Putin’s Strategy is Far Better than You Think


in War on the Rocks

by Michael Kofman

Is Vladimir Putin a strategic genius or not? In a recent War on the Rocks article, the scholar Joshua Rovner comes down hard in the “not” camp, arguing that Putin is a terrible strategist and laying out the ramifications of his strategic incompetence for the United States and its NATO allies. This is another salvo in a long-running debate between competing Western narratives of Russia: an alarmist position perpetually worried that “the Russians are coming,” and a dismissive one that believes Russia is a giant Potemkin village destined to fall apart as a result of self-defeating behavior. Unfortunately both views are wrong, but Western analysis often see-saws between these two perspectives as soon as one falls out of favor. One of the shortfalls of Rovner’s article is that it fails to explain what Russia’s strategy is, which in turn raises a more important question: Does American failure to understand Russia’s strategy make it a poor one?

Russia in perspective

First, there needs to be a more balanced and informed understanding of Russia. A quote, variously attributed over the years to Churchill, Talleyrand, or Metternich sums it up well: “Russia is never as strong as she looks, nor as weak as she looks.” Russia is a regional power in structural decline, but retains a remarkable capacity to muddle through, hang around, and cause trouble. It has often appeared to be the sick man of Europe (a term originally used to describe the Ottoman Empire in the 19th century), technologically backwards, with a political system that does not meet the demands of modern society. Napoleon and Hitler, among others, have made the mistake of assuming that Russian weakness and backwardness made the country an easy mark.

Since early 2014, Russia has suffered from a recession followed by an economic crisis, largely due to a sharp decline in oil prices. While Western sanctions have multiplied the hardship, Russia’s economic problems are structural and its current economic crisis a result of global factors that have nothing to do with events in Ukraine. They are due, in fact, to Saudi Arabia’s efforts to keep oil prices low in an effort to crush the U.S. shale extraction industry (and from a U.S. point of view, this is nothing to be happy about, even if it comes at Russia’s expense). China’s economic downturn is also little cause for cheer.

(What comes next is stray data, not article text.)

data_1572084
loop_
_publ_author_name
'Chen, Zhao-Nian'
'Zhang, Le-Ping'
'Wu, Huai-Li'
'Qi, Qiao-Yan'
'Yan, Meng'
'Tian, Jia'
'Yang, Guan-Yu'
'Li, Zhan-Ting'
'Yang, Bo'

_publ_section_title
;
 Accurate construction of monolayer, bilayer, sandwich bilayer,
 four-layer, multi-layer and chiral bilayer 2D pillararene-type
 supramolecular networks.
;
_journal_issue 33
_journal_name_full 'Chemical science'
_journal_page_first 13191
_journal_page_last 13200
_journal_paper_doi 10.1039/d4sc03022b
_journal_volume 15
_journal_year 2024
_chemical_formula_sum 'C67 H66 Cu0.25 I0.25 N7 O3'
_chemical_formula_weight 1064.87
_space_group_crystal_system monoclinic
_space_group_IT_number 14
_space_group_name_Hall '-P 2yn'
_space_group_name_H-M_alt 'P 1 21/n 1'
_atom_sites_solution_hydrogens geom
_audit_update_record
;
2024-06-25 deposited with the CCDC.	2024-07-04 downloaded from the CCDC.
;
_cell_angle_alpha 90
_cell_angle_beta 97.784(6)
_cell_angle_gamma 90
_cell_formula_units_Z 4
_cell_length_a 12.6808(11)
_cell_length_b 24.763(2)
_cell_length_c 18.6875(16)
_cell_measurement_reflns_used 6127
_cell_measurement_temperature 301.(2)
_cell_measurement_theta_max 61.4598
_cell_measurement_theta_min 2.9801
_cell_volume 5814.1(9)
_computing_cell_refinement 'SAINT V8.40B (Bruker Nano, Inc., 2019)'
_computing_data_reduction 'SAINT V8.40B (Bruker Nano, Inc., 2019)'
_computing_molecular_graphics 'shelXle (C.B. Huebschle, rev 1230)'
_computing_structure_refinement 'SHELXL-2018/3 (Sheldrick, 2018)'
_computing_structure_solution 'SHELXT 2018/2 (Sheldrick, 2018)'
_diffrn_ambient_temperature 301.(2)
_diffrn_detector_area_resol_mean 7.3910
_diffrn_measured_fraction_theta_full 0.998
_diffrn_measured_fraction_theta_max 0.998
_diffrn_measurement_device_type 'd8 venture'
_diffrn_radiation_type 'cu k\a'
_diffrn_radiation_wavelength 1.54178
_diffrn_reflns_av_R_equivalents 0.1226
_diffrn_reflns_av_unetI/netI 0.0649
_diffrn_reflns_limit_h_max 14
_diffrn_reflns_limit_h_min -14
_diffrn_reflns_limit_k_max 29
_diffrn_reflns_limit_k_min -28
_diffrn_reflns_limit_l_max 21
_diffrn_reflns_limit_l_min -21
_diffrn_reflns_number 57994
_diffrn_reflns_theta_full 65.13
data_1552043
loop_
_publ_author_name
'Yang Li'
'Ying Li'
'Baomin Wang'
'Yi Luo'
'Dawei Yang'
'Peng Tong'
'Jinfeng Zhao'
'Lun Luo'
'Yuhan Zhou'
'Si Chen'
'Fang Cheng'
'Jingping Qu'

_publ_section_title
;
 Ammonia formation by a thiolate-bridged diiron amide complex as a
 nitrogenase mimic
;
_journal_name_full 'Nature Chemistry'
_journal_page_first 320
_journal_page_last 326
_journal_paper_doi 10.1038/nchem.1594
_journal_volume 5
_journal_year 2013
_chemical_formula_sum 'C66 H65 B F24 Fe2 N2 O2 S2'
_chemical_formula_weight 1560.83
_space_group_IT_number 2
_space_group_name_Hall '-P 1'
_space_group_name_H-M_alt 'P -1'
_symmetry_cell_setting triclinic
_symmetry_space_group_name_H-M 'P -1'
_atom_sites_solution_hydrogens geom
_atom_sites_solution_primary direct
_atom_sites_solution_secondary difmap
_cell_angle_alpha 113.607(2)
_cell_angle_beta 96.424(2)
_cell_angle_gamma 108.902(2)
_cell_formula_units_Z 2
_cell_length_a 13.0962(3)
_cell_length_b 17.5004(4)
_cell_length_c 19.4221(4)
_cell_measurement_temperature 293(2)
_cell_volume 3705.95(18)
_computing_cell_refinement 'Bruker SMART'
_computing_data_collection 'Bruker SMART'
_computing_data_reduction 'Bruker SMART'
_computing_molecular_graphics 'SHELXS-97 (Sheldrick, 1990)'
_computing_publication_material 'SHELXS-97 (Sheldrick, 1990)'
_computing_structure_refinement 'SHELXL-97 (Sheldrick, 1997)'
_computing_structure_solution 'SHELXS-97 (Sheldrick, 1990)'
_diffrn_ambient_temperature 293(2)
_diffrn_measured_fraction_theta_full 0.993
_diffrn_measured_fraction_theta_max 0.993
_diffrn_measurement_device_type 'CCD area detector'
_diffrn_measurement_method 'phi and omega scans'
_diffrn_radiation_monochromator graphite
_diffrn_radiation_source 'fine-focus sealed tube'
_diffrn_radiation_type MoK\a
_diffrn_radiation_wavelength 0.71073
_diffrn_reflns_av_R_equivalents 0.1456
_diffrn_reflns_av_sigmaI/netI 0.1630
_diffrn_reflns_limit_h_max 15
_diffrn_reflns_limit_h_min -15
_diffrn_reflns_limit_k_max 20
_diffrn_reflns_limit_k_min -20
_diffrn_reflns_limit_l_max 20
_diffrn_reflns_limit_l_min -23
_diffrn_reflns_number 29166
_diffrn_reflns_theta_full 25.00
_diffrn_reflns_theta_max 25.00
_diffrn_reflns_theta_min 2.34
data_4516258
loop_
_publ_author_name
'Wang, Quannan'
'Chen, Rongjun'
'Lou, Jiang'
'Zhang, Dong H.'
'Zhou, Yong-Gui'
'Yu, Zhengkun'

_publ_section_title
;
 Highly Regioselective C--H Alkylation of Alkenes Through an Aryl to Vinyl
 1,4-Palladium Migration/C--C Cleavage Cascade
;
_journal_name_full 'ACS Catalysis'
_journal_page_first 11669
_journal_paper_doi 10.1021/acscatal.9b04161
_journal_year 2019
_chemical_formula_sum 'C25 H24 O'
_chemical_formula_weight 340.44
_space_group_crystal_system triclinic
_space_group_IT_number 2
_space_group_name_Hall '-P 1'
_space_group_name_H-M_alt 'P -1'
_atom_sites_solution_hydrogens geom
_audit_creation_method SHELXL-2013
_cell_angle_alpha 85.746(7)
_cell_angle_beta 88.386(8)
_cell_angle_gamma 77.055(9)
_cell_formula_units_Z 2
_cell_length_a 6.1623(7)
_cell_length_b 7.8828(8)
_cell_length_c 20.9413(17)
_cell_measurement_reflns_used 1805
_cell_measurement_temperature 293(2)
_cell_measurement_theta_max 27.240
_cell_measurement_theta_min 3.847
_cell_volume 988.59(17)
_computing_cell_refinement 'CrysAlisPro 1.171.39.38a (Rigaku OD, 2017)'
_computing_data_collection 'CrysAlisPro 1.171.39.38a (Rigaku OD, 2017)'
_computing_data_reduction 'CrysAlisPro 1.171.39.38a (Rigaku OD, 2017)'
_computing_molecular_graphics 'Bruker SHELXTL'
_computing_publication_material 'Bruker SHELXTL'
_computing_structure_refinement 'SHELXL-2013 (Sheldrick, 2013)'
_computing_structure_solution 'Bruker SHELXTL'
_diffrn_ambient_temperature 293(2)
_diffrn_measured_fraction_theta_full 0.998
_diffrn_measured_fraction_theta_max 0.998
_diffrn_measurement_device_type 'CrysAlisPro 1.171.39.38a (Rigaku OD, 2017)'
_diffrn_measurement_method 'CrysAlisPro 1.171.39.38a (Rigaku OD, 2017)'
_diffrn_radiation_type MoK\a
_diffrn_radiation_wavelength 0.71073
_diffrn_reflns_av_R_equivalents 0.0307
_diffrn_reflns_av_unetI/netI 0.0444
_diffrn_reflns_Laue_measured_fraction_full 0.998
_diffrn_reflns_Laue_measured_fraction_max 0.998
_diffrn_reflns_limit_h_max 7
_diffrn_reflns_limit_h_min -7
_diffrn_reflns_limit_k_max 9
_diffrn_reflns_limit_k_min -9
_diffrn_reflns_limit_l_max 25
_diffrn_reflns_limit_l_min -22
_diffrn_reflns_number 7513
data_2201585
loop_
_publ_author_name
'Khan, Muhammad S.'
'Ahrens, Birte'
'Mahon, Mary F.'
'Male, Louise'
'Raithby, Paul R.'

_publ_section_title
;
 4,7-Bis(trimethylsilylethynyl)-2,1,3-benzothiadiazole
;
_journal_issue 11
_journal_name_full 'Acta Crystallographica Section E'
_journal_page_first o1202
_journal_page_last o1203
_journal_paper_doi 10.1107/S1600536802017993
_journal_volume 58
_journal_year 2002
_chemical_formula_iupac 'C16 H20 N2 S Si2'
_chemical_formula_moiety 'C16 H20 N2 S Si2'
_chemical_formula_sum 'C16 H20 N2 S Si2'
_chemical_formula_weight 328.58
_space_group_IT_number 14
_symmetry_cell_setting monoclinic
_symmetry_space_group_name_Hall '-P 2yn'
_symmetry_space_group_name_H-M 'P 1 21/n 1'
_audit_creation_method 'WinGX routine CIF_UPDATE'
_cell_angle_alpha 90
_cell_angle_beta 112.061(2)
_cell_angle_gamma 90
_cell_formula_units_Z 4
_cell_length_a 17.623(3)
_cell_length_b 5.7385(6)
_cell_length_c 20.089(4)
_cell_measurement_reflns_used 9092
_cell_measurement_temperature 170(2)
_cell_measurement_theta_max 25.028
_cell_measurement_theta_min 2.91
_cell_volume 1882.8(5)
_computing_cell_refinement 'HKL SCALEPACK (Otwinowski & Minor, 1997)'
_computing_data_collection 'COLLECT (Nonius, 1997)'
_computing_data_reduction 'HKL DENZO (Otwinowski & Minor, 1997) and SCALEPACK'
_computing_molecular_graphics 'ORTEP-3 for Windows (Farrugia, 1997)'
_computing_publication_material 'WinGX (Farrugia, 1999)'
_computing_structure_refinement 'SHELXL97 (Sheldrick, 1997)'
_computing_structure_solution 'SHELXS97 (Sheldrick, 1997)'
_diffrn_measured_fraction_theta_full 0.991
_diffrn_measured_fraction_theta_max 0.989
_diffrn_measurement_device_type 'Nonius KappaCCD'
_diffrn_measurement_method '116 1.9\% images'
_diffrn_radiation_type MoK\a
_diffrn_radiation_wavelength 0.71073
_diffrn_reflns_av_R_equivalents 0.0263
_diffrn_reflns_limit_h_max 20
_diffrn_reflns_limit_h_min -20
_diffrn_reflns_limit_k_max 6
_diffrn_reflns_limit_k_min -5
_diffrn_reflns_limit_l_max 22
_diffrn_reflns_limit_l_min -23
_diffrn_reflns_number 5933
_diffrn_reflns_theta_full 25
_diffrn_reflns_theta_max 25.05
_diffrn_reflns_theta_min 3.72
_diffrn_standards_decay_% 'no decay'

Whether a good or bad strategist, Putin is no economist. Even his close associates like former finance minister Alexei Kudrin reminded him of this on a regular basis. Russia’s budget is inexorably tied to the price of energy, as was the Soviet Union’s. Vladimir Putin did not invent this dependence, but he has done little to improve it beyond some technological bright spots and the defense industry. Yet Putin’s domestic support is somewhat explained by the fact that Russia experienced an economic boom for much of his rule, which translated into higher standards of living and expendable income.

Despite economic weakness, Russia is militarily the strongest it has been since the Cold War, fielding the most capable, modernized, and well-funded force it is likely going to have for the foreseeable future. This year, spending on defense as a share of GDP will likely peak at 4.2 percent, up from 3.4 percent in 2014. The total force has been growing and could be over 800,000 today, with a consistently increasing percentage of contract soldiers that are tested through snap drills and exercises. No NATO country is increasing defense spending, the size of the force, and its readiness, and procuring new equipment, at the rate Russia has been since 2009. Due to the current economic crisis, Russia’s modernization programs will take a haircut, but its main limitations are technical rather than financial. Russia may not be able to defeat NATO, but its conventional power is sufficient to impose major costs in a conflict with the West or crush any former Soviet republic.

The Kremlin knows how to use force

Rovner argues that Russia’s annexation of Crimea is “ham-fisted” and states that Putin lacks understanding of the “relationship between military violence and political objectives.” This is a puzzling assessment given that Russia has consistently demonstrated its ability to use military force to achieve desired political ends. Russia’s counter-insurgency and counter-terrorism campaign in Chechnya was by all accounts brutal, but successful. It stabilized a notoriously restless region to the point that Russia could be bold enough to host the Sochi Olympics nearby in 2014. Russia’s brief war with Georgia in 2008 demonstrated terrible military inadequacies, but still achieved its strategic purpose by ending any serious consideration of NATO membership for Georgia and Ukraine. Eventually, that defeat also resulted in an inglorious end to President Mikhail Saakashvili’s political career in his country; Georgia seeks him on political charges and he now serves as governor of Odessa in Ukraine.